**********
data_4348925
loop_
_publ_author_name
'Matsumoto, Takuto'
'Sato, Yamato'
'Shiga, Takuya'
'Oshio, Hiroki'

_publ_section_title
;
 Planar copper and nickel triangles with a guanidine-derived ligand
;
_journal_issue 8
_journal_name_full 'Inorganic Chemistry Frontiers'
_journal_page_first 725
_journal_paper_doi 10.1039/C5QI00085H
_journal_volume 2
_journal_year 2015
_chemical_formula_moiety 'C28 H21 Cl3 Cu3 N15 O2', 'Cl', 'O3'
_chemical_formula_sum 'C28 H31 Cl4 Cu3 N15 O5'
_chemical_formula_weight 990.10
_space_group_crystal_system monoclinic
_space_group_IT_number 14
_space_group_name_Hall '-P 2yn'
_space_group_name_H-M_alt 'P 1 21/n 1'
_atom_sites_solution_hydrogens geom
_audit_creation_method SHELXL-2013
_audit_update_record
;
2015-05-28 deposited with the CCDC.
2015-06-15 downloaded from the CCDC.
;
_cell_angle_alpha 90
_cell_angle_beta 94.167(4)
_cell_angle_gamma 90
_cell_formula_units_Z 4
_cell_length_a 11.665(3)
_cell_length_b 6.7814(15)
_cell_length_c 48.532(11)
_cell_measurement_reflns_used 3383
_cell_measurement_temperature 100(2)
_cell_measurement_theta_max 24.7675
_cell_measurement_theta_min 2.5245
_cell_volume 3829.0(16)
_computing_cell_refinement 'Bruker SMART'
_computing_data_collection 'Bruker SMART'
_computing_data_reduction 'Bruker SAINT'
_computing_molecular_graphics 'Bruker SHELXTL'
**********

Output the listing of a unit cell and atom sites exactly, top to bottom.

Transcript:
data_4348925
loop_
_publ_author_name
'Matsumoto, Takuto'
'Sato, Yamato'
'Shiga, Takuya'
'Oshio, Hiroki'

_publ_section_title
;
 Planar copper and nickel triangles with a guanidine-derived ligand
;
_journal_issue 8
_journal_name_full 'Inorganic Chemistry Frontiers'
_journal_page_first 725
_journal_paper_doi 10.1039/C5QI00085H
_journal_volume 2
_journal_year 2015
_chemical_formula_moiety 'C28 H21 Cl3 Cu3 N15 O2', 'Cl', 'O3'
_chemical_formula_sum 'C28 H31 Cl4 Cu3 N15 O5'
_chemical_formula_weight 990.10
_space_group_crystal_system monoclinic
_space_group_IT_number 14
_space_group_name_Hall '-P 2yn'
_space_group_name_H-M_alt 'P 1 21/n 1'
_atom_sites_solution_hydrogens geom
_audit_creation_method SHELXL-2013
_audit_update_record
;
2015-05-28 deposited with the CCDC.
2015-06-15 downloaded from the CCDC.
;
_cell_angle_alpha 90
_cell_angle_beta 94.167(4)
_cell_angle_gamma 90
_cell_formula_units_Z 4
_cell_length_a 11.665(3)
_cell_length_b 6.7814(15)
_cell_length_c 48.532(11)
_cell_measurement_reflns_used 3383
_cell_measurement_temperature 100(2)
_cell_measurement_theta_max 24.7675
_cell_measurement_theta_min 2.5245
_cell_volume 3829.0(16)
_computing_cell_refinement 'Bruker SMART'
_computing_data_collection 'Bruker SMART'
_computing_data_reduction 'Bruker SAINT'
_computing_molecular_graphics 'Bruker SHELXTL'